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Two Ways to Transform Your Annual Report from Dull to Dynamic

Raise your hand if your organization continues to produce your annual report the same way each year? You’re not alone. Too many organizations continue to print pricey, time-consuming reports featuring dozens of text-heavy pages.

Another challenge? Many organizations shape their annual reports based on internal wants and perspectives. Why? I’m sure you’ve heard the answers:

  • “We’ve always done it this way.”
  • “We think this is the best way to summarize the last year.”
  • “We’re required to do it.”

Let me ask you a question. If you started from scratch today, would you produce your annual report the same way you did last year? Be brutally honest with yourself. Put yourself firmly in your donors’ shoes. Ask your colleagues and boss to do the same.

If you’re ready to make a change, take these two steps to transform your dull report into a dynamic one. Your donors will love it. You’ll love the continued donations they’ll make. Win-win!

1) Reframe it as a gratitude or victories report.

nancy-blog-1Annual Report” indicates nothing more than a compilation, the communications equivalent of a file cabinet. It’s where you put everything related to activities, giving, leadership and more for the previous year. Sounds kind of dull!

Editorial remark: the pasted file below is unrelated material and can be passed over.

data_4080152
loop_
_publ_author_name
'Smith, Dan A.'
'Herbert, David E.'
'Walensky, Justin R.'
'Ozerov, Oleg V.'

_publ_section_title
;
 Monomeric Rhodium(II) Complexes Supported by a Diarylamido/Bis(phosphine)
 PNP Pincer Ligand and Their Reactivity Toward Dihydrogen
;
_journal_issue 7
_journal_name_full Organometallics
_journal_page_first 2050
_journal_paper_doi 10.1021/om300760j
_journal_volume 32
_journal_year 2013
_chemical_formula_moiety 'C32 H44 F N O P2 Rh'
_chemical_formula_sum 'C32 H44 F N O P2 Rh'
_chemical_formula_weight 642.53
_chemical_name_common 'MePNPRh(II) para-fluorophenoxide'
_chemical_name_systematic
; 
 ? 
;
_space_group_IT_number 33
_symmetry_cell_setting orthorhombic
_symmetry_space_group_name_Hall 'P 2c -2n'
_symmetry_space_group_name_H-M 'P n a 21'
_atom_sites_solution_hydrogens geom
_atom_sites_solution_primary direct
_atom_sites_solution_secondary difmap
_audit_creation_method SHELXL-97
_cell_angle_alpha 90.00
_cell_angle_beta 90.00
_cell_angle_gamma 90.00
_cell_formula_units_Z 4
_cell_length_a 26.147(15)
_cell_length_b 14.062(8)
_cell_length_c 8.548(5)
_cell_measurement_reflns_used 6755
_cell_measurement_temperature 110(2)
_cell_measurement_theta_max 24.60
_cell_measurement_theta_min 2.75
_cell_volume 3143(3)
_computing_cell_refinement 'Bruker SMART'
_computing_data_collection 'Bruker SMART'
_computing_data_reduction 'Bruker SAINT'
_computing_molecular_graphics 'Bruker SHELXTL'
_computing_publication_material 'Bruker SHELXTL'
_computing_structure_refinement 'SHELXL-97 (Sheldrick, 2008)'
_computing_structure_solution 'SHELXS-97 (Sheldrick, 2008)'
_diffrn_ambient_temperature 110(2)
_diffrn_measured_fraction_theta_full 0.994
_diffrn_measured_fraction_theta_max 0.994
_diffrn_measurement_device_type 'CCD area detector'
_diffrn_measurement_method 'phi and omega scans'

This year, reposition your report as a showcase, not a file cabinet. Emphasize that it will tell the story of your organization’s most significant wins, made possible by your donors’ generous contributions. Now you have something that proud donors will read, remember, and share. It will be a dynamic donor retention tool.

Take one step further and change your report’s name to ensure supporters notice what you’re doing. Naming functions to formalize your approach, and emphasizing that it’s a deliberate (and strategic) decision. Here are a couple of examples:


  • Baltimore Child Abuse Center:

“At BCAC, we call our annual report the Gratitude Report because we are grateful. Grateful for the hundreds of donors and volunteers passionate about keeping children safe. Grateful for our community partners working to make a difference in Baltimore. Grateful for our team of experienced professionals who give child victims of abuse and trauma a voice.”

  • Pride Foundation: